SILVER2023

AMERICAN HEARING IMPAIRED HOCKEY ASSOCIATION INC

Goals Beyond Hockey

aka AHIHA Stan Mikita Hockey School for the Deaf and Hard of Hearing   |   Evanston, IL   |  www.ahiha.org
GuideStar Charity Check

AMERICAN HEARING IMPAIRED HOCKEY ASSOCIATION INC

EIN: 23-7380537


Mission

GOALS BEYOND HOCKEY\nThe American Hearing Impaired Hockey Association instills confidence and self-esteem in deaf and hard of hearing athletes, while building life skills through the game of hockey. AHIHA is supported entirely by contributions from individuals, corporations and organizations. We believe very strongly that our program should impose as little financial burden as possible to those we serve. There are no dues-paying members of the organization and athletes who participate in the annual hockey camp are not assessed a fee for attending. AHIHA operates with an all volunteer staff, many of which return year after year.

Ruling year info

1974

President

Mr. Kevin Delaney

Registrar

Mrs. Karen Wonoski

Main address

9345 N Harding Ave

Evanston, IL 60203 USA

Show more contact info

EIN

23-7380537

Subject area info

Sports

Ice hockey

Adaptive sports

Olympics

Youth organizing

Population served info

Children and youth

People with hearing impairments

NTEE code info

Olympics Committees and Related International Competitions (N71)

Youth Development Programs (O50)

Amateur Sports Clubs, Leagues, N.E.C. (N60)

IRS subsection

501(c)(3) Public Charity

IRS filing requirement

This organization is required to file an IRS Form 990 or 990-EZ.

Tax forms

Communication

Programs and results

What we aim to solve

SOURCE: Self-reported by organization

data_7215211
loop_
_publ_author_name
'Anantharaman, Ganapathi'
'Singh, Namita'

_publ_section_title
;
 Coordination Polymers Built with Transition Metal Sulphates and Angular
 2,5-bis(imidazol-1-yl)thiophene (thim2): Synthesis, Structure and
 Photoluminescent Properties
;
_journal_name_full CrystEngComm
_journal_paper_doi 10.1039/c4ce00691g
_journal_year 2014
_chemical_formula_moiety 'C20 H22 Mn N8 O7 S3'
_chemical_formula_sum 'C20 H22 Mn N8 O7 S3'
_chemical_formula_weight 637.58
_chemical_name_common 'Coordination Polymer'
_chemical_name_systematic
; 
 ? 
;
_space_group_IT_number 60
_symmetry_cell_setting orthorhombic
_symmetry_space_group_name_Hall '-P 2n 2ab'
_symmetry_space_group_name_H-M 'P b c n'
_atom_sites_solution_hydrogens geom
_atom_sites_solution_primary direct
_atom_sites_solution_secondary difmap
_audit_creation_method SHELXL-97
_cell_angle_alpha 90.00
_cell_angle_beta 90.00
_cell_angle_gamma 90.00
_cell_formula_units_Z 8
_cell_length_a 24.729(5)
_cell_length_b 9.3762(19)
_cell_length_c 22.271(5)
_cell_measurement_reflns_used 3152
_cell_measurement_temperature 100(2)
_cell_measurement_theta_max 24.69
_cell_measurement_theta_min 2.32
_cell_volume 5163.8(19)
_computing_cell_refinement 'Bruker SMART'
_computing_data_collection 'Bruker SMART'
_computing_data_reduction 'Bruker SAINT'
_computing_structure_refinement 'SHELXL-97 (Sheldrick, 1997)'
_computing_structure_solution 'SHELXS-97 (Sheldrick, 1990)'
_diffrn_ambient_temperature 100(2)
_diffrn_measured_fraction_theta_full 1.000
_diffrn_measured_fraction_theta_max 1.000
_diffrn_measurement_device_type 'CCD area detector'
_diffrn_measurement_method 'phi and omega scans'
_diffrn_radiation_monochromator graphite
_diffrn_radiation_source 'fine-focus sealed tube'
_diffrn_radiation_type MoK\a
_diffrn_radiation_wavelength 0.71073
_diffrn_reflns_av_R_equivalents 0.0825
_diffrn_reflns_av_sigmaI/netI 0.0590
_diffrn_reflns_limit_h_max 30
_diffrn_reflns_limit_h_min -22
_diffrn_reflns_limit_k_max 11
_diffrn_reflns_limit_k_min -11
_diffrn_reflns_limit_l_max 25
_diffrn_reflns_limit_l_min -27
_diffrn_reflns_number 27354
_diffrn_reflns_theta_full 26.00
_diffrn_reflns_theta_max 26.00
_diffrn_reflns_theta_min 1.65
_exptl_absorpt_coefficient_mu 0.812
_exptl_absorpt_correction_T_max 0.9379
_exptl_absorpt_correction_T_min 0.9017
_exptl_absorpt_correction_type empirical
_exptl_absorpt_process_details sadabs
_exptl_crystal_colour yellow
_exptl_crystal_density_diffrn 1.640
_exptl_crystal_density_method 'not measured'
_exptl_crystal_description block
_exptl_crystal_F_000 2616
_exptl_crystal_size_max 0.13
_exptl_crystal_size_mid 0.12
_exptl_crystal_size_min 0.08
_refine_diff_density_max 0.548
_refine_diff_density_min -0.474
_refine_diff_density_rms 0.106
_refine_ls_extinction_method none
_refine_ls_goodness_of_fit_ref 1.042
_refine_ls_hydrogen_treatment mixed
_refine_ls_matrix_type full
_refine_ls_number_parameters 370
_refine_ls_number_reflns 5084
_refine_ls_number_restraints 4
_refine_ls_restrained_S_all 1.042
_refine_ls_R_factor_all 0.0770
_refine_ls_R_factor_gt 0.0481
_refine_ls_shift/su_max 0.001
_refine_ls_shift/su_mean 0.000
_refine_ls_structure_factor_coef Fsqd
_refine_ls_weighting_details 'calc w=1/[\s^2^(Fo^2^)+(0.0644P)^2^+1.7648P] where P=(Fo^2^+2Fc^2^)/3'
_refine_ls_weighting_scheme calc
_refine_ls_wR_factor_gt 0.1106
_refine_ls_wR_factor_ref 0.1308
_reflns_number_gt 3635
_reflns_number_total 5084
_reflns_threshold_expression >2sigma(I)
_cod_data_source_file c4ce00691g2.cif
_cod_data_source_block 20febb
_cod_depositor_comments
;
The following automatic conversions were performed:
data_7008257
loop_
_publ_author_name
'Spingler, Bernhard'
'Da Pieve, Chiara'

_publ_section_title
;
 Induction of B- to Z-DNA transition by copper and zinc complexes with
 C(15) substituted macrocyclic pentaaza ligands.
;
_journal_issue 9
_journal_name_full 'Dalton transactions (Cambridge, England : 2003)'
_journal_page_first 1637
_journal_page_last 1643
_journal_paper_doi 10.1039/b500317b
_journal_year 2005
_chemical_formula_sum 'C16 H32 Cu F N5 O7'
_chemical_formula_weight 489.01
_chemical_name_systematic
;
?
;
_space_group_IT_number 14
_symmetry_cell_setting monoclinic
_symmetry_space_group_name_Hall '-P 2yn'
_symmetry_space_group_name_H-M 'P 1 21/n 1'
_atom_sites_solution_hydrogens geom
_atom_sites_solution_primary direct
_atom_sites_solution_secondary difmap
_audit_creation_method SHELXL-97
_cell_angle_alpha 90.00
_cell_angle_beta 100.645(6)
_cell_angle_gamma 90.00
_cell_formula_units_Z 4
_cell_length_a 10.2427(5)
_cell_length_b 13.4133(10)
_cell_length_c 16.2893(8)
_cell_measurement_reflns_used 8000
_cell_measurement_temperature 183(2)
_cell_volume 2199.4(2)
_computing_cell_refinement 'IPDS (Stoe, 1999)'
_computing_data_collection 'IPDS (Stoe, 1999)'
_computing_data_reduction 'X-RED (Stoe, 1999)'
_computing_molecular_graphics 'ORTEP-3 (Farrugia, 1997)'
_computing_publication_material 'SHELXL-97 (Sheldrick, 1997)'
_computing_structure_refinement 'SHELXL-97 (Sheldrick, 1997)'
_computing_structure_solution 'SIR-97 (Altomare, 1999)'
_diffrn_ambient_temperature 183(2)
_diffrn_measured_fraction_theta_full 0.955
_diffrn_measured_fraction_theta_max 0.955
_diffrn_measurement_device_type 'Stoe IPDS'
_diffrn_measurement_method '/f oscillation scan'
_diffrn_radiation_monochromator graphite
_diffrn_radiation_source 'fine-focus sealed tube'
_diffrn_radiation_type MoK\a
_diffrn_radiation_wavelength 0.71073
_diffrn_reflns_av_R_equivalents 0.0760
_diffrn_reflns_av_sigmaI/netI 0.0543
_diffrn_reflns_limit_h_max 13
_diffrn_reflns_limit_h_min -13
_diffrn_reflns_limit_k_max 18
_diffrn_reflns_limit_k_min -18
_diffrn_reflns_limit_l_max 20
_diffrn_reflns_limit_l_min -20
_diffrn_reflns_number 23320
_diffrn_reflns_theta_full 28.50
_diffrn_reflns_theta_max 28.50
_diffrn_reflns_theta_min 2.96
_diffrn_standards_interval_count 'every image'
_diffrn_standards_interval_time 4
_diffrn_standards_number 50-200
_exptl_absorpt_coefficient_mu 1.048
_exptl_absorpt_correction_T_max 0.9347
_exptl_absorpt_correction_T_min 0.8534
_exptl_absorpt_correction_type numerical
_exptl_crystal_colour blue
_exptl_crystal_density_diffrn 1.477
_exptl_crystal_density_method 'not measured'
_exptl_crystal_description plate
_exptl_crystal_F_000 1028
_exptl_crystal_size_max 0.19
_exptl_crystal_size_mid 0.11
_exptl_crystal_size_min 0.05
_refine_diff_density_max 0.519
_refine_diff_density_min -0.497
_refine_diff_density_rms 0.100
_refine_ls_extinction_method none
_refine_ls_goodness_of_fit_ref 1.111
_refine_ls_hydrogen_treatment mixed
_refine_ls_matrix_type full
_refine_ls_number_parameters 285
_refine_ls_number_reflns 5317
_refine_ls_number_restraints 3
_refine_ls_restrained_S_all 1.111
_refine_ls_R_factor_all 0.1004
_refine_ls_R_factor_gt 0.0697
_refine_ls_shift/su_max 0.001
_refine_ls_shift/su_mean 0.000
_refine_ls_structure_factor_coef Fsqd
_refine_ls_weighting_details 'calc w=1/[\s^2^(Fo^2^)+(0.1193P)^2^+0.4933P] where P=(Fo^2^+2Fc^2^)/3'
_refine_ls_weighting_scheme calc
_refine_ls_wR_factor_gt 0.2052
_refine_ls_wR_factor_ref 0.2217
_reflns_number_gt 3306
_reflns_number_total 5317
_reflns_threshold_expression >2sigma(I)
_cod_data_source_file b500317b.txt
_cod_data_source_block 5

AHIHA was established in 1973, by two men who were well known in the Chicago area. They had a large social network they could rely on to support the mission of AHIHA. That was almost 50 years ago when AHIHA consisted of a small group of deaf and hard of hearing athletes. Through the years, AHIHA has grown in size and both men have since passed away. Our largest fundraiser is our annual raffle which helps fund the annual hockey school. We would like to find a corporate sponsor and need to find more ways to generate funds to support our Stan Mikita Hockey School for the Deaf and Hard of Hearing as well as our athletes who participate in the Deaflympics, World Deaf Ice Hockey Championships and the USA Hockey Disabled Festival.

Our programs

SOURCE: Self-reported by organization

What are the organization's current programs, how do they measure success, and who do the programs serve?

Stan Mikita Hockey School for the Deaf and Hard of Hearing

Our flagship program is a seven day summer hockey school that provides the unique opportunity for deaf and hard of hearing hockey players from across the U.S. to skate with their peers and learn from the best coaches in hockey.

Population(s) Served
People with hearing impairments

The Disabled Hockey Festival is held every year, at a different location around the country. AHIHA has been participating in this USA Hockey sponsored event for many years. Our participants include boys and girls, from the ages of 8 through high school. This is a great opportunity for our younger players to represent AHIHA at a national event.

Population(s) Served
People with hearing impairments

The Winter Deaflympics and the World Deaf Ice Hockey Championship games take place in different locations throughout the world every 4 years under the guidelines of the US Deaf Sports Federation and the International Committee for Deaf Sports. The games include several sports including ice hockey. The summer before the scheduled games, open try-outs are usually held during the week of AHIHA's summer hockey school. Many of the participants in AHIHA's program strive to be a member of the US Deaf Ice Hockey Team. It's a great opportunity for deaf and hard of hearing hockey players to represent their country during an international sporting event.

Population(s) Served
People with hearing impairments

Where we work

Goals & Strategy

SOURCE: Self-reported by organization

Learn about the organization's key goals, strategies, capabilities, and progress.

Charting impact

Four powerful questions that require reflection about what really matters - results.